As businesses evolve and grow, their HR practices must keep pace, here is everything you need to know about HR Transformation and what I have learnt over the past 15 years on working in this market… hopefully this article should give you insight of everything you need to know to land your HR tansformation programme successfully.
HR transformation is a process of overhauling an organisation’s HR practices, systems, and structures to meet the changing demands of the business. The goal of HR transformation is to create a more agile, efficient, and effective HR function that aligns with the organisation’s overall goals and objectives.
In this article, we’ll cover everything you need to know about HR transformation, including the benefits, the key HR systems that are implemented, the models that can be used, the potential challenges, and the consulting firms that can help. We’ll also discuss how interim managers can play a valuable role in supporting HR transformation programs.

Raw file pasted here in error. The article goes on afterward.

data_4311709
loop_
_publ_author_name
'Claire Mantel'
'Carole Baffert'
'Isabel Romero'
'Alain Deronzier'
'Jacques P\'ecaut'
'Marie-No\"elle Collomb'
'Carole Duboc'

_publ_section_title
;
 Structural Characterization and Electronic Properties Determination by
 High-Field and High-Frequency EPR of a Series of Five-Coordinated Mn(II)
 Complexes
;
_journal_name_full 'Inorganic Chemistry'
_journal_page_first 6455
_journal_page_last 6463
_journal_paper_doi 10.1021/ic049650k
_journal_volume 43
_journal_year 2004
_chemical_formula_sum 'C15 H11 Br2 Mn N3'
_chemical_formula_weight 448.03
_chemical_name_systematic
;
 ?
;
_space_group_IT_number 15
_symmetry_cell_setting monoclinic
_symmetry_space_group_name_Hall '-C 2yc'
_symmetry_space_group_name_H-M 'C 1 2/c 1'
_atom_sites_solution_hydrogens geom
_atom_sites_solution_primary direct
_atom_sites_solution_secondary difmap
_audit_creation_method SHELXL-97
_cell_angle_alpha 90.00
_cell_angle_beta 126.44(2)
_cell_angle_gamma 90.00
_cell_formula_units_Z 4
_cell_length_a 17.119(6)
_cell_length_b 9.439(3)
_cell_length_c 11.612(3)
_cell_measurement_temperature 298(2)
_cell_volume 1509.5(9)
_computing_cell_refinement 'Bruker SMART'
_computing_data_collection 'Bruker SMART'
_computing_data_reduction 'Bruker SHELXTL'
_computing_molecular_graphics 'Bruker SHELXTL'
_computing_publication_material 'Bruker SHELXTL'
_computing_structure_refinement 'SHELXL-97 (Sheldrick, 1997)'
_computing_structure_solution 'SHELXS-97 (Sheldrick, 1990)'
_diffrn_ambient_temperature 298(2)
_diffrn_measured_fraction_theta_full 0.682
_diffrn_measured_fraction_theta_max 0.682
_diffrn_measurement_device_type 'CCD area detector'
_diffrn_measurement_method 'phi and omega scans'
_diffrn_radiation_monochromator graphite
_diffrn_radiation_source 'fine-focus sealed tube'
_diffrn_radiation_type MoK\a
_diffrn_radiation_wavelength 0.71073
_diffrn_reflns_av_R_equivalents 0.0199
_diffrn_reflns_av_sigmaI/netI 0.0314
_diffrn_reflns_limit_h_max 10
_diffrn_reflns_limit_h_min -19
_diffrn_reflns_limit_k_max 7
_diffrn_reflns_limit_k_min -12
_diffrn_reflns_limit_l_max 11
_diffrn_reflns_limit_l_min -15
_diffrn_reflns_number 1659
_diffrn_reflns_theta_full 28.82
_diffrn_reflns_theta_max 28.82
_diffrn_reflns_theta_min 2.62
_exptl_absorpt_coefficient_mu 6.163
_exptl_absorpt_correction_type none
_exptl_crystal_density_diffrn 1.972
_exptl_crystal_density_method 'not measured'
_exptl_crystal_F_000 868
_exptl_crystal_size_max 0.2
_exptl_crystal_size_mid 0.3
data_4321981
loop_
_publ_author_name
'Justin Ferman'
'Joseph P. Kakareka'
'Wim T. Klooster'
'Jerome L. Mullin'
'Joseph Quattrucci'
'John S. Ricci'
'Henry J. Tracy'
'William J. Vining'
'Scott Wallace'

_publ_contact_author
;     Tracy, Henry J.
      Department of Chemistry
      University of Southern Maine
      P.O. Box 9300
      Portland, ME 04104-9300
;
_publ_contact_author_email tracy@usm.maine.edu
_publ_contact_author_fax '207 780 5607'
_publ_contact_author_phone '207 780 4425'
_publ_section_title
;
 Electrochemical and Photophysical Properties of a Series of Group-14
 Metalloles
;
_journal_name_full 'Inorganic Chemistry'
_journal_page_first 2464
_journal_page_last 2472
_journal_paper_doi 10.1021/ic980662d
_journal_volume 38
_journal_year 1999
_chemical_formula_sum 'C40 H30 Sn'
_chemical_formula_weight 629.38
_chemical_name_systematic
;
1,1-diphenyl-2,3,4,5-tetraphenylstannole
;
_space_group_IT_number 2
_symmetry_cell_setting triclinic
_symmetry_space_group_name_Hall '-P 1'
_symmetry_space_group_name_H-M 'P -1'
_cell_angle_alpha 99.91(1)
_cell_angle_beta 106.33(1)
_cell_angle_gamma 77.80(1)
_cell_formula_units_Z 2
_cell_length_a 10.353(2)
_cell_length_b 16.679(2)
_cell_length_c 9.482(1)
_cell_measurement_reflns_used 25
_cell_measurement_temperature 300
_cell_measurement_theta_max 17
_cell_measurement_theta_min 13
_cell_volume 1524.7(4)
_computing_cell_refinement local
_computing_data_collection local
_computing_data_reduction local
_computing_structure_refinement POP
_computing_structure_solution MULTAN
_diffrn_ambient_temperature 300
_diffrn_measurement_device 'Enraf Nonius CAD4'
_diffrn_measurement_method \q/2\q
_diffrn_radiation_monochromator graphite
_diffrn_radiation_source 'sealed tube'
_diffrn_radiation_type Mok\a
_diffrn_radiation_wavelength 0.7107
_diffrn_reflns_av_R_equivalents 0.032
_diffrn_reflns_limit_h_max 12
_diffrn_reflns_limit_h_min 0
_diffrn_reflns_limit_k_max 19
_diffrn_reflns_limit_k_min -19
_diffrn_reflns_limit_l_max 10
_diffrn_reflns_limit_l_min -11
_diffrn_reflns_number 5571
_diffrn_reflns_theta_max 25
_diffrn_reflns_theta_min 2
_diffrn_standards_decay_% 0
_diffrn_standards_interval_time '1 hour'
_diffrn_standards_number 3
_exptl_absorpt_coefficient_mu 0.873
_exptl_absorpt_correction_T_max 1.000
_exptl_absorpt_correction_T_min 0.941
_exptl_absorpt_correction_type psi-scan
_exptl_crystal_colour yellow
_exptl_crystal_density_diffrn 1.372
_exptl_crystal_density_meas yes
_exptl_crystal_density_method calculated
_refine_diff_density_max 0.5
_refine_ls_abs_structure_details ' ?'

HR transformation can bring many benefits to an organisation, including:
- Improved HR processes: HR transformation can streamline HR processes, making them more efficient and effective. This can reduce administrative burdens, freeing up time for HR professionals to focus on more strategic initiatives.
- Better HR systems: HR transformation can involve implementing new HR systems, such as HR information systems (HRIS), talent management systems, and recruitment systems. These systems can improve data accuracy, increase efficiency, and enhance the employee experience.
- Increased agility: HR transformation can help organisations become more agile by creating a more flexible and adaptable HR function. This can help organisations respond more quickly to changes in the business environment and market conditions.
- Improved employee engagement: HR transformation can lead to a more engaging employee experience, with streamlined processes, better communication, and improved access to HR services.
HR Systems Implemented as Part of HR Transformation Programs
There are several HR systems that are commonly implemented as part of an HR transformation program. Some of the key HR systems include: